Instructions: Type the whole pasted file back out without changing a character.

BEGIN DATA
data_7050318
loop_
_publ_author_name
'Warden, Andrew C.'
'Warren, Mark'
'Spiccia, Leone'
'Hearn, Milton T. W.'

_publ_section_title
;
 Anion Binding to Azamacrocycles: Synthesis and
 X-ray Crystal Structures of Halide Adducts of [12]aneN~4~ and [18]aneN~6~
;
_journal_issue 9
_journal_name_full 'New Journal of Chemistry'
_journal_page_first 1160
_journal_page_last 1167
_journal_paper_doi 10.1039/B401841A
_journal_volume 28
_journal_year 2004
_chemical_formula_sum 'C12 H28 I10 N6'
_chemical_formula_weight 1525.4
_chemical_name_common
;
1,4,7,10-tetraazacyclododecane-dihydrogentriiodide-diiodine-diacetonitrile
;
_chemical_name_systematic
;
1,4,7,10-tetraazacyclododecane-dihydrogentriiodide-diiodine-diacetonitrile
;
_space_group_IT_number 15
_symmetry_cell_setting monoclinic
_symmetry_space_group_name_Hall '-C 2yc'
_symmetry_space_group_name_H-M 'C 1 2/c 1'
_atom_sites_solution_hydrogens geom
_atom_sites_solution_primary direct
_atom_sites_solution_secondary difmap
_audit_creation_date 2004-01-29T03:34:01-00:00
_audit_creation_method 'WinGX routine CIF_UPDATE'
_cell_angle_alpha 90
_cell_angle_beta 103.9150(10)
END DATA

data_7050318
loop_
_publ_author_name
'Warden, Andrew C.'
'Warren, Mark'
'Spiccia, Leone'
'Hearn, Milton T. W.'

_publ_section_title
;
 Anion Binding to Azamacrocycles: Synthesis and
 X-ray Crystal Structures of Halide Adducts of [12]aneN~4~ and [18]aneN~6~
;
_journal_issue 9
_journal_name_full 'New Journal of Chemistry'
_journal_page_first 1160
_journal_page_last 1167
_journal_paper_doi 10.1039/B401841A
_journal_volume 28
_journal_year 2004
_chemical_formula_sum 'C12 H28 I10 N6'
_chemical_formula_weight 1525.4
_chemical_name_common
;
1,4,7,10-tetraazacyclododecane-dihydrogentriiodide-diiodine-diacetonitrile
;
_chemical_name_systematic
;
1,4,7,10-tetraazacyclododecane-dihydrogentriiodide-diiodine-diacetonitrile
;
_space_group_IT_number 15
_symmetry_cell_setting monoclinic
_symmetry_space_group_name_Hall '-C 2yc'
_symmetry_space_group_name_H-M 'C 1 2/c 1'
_atom_sites_solution_hydrogens geom
_atom_sites_solution_primary direct
_atom_sites_solution_secondary difmap
_audit_creation_date 2004-01-29T03:34:01-00:00
_audit_creation_method 'WinGX routine CIF_UPDATE'
_cell_angle_alpha 90
_cell_angle_beta 103.9150(10)